binn

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See also: Binn.

Irish[edit]

Etymology 1[edit]

From Old Irish bind, binn (melodious, harmonious; sweet, pleasing).

Adjective[edit]

binn (genitive singular feminine binne, plural binne, comparative binne)

  1. (of music) sweet
  2. melodious
  3. harmonious
Declension[edit]

Etymology 2[edit]

From Old Irish benn, from Proto-Celtic *benno- (peak, top).

Noun[edit]

binn f (genitive binne, plural beanna)

  1. peak, tip, summit (of a mountain or hill)
  2. (architecture) corner, gable
  3. pinnacle
  4. horn
  5. (figuratively) stanza, couplet
Declension[edit]
Derived terms[edit]
Related terms[edit]

Mutation[edit]

Irish mutation
Radical Lenition Eclipsis
binn bhinn mbinn
Note: Some of these forms may be hypothetical. Not every
possible mutated form of every word actually occurs.

References[edit]

  • "binn" in Foclóir Gaeilge-Béarla, An Gúm, 1977, by Niall Ó Dónaill.
  • "binn" in Dictionary of the Irish Language, Royal Irish Academy, 1913–76.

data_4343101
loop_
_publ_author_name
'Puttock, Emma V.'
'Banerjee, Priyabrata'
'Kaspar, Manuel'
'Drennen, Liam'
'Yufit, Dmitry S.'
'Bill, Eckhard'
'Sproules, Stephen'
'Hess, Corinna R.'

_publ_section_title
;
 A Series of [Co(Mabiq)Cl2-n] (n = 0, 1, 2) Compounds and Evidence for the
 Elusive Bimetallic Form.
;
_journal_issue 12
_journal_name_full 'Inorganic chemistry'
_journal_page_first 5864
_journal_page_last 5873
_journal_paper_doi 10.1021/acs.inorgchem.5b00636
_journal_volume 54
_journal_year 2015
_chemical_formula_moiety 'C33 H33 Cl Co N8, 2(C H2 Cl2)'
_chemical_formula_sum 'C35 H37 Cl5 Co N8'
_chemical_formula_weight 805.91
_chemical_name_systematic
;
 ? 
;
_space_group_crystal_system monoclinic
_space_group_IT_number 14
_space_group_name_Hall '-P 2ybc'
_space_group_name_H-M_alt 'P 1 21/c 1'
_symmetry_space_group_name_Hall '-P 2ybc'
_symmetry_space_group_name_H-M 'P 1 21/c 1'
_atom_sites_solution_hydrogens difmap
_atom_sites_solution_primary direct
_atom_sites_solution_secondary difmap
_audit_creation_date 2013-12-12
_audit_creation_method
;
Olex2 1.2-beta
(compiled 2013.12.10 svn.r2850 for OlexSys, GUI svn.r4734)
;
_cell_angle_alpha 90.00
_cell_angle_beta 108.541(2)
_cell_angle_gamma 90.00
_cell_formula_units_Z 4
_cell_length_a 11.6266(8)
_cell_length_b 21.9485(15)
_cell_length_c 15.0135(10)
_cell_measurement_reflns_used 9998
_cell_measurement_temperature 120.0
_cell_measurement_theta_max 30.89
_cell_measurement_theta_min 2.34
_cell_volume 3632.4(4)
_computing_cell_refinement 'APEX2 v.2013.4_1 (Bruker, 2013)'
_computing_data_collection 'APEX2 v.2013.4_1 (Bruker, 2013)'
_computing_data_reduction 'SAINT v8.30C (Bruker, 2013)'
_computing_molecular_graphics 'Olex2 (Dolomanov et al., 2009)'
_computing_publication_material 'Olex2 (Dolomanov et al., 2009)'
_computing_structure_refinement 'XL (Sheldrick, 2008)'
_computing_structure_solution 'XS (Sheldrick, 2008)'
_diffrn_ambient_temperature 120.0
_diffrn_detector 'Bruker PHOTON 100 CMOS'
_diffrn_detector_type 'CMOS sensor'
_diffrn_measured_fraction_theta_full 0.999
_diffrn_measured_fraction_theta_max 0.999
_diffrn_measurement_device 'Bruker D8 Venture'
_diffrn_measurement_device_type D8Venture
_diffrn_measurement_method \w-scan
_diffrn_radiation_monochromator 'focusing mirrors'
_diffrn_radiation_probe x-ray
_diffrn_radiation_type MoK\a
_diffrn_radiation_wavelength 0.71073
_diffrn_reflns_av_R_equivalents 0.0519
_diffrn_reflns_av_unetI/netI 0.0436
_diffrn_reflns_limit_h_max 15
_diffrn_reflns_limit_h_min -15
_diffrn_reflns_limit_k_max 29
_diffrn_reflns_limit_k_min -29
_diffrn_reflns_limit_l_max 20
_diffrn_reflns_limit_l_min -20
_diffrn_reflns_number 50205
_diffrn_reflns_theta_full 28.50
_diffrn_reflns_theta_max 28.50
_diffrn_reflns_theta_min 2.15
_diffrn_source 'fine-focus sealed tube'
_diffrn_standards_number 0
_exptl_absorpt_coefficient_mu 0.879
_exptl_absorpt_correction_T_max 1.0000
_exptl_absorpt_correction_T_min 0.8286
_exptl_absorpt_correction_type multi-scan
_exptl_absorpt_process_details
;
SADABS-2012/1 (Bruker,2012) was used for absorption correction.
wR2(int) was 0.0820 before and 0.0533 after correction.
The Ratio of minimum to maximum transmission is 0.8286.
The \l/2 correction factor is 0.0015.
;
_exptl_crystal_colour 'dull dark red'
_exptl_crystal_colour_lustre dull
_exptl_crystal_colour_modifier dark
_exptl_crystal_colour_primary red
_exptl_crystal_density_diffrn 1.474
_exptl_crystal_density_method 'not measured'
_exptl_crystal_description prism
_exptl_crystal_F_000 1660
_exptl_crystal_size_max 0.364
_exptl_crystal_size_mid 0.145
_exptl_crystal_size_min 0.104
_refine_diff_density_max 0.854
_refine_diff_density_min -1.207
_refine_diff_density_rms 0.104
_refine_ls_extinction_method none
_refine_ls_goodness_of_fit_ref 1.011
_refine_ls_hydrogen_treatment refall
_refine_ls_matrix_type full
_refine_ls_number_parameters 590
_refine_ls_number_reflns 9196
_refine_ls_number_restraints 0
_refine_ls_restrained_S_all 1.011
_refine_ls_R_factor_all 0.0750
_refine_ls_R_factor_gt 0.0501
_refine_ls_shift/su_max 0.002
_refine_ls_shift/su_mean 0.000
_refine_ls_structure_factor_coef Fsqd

Old English[edit]

Etymology[edit]

From a Celtic language

Noun[edit]

binn f

  1. stall

Scottish Gaelic[edit]

Pronunciation[edit]

Etymology 1[edit]

From Old Irish bind, binn (melodious, harmonious; sweet, pleasing).

Adjective[edit]

binn

  1. melodious, musical, tuneful, dulcet, sweet
    Èisd ris an òran binn nan eun. ― Listen to the sweet song of the birds.
  2. shrill
  3. harmonious

Etymology 2[edit]

EB1911 - Volume 01 - Page 001 - 1.svg This entry lacks etymological information. If you are familiar with the origin of this term, please add it to the page as described here.

Noun[edit]

binn f (genitive binne, plural binnean)

  1. (law) sentence, judgement, verdict, decision, condemnation
  2. fate
  3. melody
  4. hopper of a mill

References[edit]

  • Faclair Gàidhlig Dwelly Air Loidhne, Dwelly, Edward (1911), Faclair Gàidhlig gu Beurla le Dealbhan/The Illustrated [Scottish] Gaelic-English Dictionary (10th ed.), Edinburgh: Birlinn Limited, ISBN 0 901771 92 9
  • "binn" in Dictionary of the Irish Language, Royal Irish Academy, 1913–76.